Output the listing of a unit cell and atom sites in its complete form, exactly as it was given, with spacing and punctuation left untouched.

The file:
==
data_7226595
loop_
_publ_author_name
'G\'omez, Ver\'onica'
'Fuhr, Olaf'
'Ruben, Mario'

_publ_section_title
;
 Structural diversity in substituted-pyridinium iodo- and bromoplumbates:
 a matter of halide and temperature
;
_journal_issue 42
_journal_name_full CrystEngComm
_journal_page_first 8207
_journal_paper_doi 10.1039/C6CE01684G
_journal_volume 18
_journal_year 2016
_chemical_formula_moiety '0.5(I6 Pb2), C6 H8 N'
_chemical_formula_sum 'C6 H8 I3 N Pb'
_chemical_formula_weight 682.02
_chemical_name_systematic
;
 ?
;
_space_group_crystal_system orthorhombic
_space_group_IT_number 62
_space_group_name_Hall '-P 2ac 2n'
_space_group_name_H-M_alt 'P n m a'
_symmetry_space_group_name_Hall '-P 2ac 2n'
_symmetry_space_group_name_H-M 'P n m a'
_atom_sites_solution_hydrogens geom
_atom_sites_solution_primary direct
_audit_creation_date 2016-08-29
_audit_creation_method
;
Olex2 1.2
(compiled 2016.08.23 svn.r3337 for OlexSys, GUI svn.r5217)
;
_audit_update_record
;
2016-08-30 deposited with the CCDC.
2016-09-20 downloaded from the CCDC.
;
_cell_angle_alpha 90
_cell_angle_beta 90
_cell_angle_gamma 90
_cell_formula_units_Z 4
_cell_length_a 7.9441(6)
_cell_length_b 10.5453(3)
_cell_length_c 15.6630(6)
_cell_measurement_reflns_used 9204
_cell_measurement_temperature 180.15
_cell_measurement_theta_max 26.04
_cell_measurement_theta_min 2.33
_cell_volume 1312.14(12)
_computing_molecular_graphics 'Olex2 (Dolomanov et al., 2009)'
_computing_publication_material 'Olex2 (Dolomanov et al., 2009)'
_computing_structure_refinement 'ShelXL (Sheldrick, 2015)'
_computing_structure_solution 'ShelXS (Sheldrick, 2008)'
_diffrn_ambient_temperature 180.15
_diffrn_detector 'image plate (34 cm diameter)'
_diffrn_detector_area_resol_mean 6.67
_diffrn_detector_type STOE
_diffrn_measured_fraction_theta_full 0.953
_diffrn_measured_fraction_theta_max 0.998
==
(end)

data_7226595
loop_
_publ_author_name
'G\'omez, Ver\'onica'
'Fuhr, Olaf'
'Ruben, Mario'

_publ_section_title
;
 Structural diversity in substituted-pyridinium iodo- and bromoplumbates:
 a matter of halide and temperature
;
_journal_issue 42
_journal_name_full CrystEngComm
_journal_page_first 8207
_journal_paper_doi 10.1039/C6CE01684G
_journal_volume 18
_journal_year 2016
_chemical_formula_moiety '0.5(I6 Pb2), C6 H8 N'
_chemical_formula_sum 'C6 H8 I3 N Pb'
_chemical_formula_weight 682.02
_chemical_name_systematic
;
 ?
;
_space_group_crystal_system orthorhombic
_space_group_IT_number 62
_space_group_name_Hall '-P 2ac 2n'
_space_group_name_H-M_alt 'P n m a'
_symmetry_space_group_name_Hall '-P 2ac 2n'
_symmetry_space_group_name_H-M 'P n m a'
_atom_sites_solution_hydrogens geom
_atom_sites_solution_primary direct
_audit_creation_date 2016-08-29
_audit_creation_method
;
Olex2 1.2
(compiled 2016.08.23 svn.r3337 for OlexSys, GUI svn.r5217)
;
_audit_update_record
;
2016-08-30 deposited with the CCDC.
2016-09-20 downloaded from the CCDC.
;
_cell_angle_alpha 90
_cell_angle_beta 90
_cell_angle_gamma 90
_cell_formula_units_Z 4
_cell_length_a 7.9441(6)
_cell_length_b 10.5453(3)
_cell_length_c 15.6630(6)
_cell_measurement_reflns_used 9204
_cell_measurement_temperature 180.15
_cell_measurement_theta_max 26.04
_cell_measurement_theta_min 2.33
_cell_volume 1312.14(12)
_computing_molecular_graphics 'Olex2 (Dolomanov et al., 2009)'
_computing_publication_material 'Olex2 (Dolomanov et al., 2009)'
_computing_structure_refinement 'ShelXL (Sheldrick, 2015)'
_computing_structure_solution 'ShelXS (Sheldrick, 2008)'
_diffrn_ambient_temperature 180.15
_diffrn_detector 'image plate (34 cm diameter)'
_diffrn_detector_area_resol_mean 6.67
_diffrn_detector_type STOE
_diffrn_measured_fraction_theta_full 0.953
_diffrn_measured_fraction_theta_max 0.998